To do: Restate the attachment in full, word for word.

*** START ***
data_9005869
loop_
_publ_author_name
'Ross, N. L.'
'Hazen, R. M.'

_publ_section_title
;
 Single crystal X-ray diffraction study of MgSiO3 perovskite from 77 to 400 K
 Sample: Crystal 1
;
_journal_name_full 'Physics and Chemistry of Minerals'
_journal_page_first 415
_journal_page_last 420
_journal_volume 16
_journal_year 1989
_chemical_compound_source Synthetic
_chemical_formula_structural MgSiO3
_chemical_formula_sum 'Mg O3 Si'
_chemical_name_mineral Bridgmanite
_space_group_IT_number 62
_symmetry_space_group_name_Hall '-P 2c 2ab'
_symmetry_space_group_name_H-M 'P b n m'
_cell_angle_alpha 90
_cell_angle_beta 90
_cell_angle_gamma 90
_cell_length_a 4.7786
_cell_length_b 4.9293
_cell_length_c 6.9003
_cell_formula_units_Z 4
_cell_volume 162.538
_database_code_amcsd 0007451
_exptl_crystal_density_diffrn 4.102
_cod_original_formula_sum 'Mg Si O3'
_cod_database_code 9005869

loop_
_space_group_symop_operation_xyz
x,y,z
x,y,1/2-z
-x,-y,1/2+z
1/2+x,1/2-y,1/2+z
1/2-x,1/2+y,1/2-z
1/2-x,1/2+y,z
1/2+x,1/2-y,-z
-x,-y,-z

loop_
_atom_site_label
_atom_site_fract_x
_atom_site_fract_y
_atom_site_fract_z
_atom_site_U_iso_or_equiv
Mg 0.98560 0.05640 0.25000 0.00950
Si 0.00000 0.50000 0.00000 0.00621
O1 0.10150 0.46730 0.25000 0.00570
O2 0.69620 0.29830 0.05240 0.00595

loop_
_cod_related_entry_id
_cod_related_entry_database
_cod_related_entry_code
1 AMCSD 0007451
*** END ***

data_9005869
loop_
_publ_author_name
'Ross, N. L.'
'Hazen, R. M.'

_publ_section_title
;
 Single crystal X-ray diffraction study of MgSiO3 perovskite from 77 to 400 K
 Sample: Crystal 1
;
_journal_name_full 'Physics and Chemistry of Minerals'
_journal_page_first 415
_journal_page_last 420
_journal_volume 16
_journal_year 1989
_chemical_compound_source Synthetic
_chemical_formula_structural MgSiO3
_chemical_formula_sum 'Mg O3 Si'
_chemical_name_mineral Bridgmanite
_space_group_IT_number 62
_symmetry_space_group_name_Hall '-P 2c 2ab'
_symmetry_space_group_name_H-M 'P b n m'
_cell_angle_alpha 90
_cell_angle_beta 90
_cell_angle_gamma 90
_cell_length_a 4.7786
_cell_length_b 4.9293
_cell_length_c 6.9003
_cell_formula_units_Z 4
_cell_volume 162.538
_database_code_amcsd 0007451
_exptl_crystal_density_diffrn 4.102
_cod_original_formula_sum 'Mg Si O3'
_cod_database_code 9005869

loop_
_space_group_symop_operation_xyz
x,y,z
x,y,1/2-z
-x,-y,1/2+z
1/2+x,1/2-y,1/2+z
1/2-x,1/2+y,1/2-z
1/2-x,1/2+y,z
1/2+x,1/2-y,-z
-x,-y,-z

loop_
_atom_site_label
_atom_site_fract_x
_atom_site_fract_y
_atom_site_fract_z
_atom_site_U_iso_or_equiv
Mg 0.98560 0.05640 0.25000 0.00950
Si 0.00000 0.50000 0.00000 0.00621
O1 0.10150 0.46730 0.25000 0.00570
O2 0.69620 0.29830 0.05240 0.00595

loop_
_cod_related_entry_id
_cod_related_entry_database
_cod_related_entry_code
1 AMCSD 0007451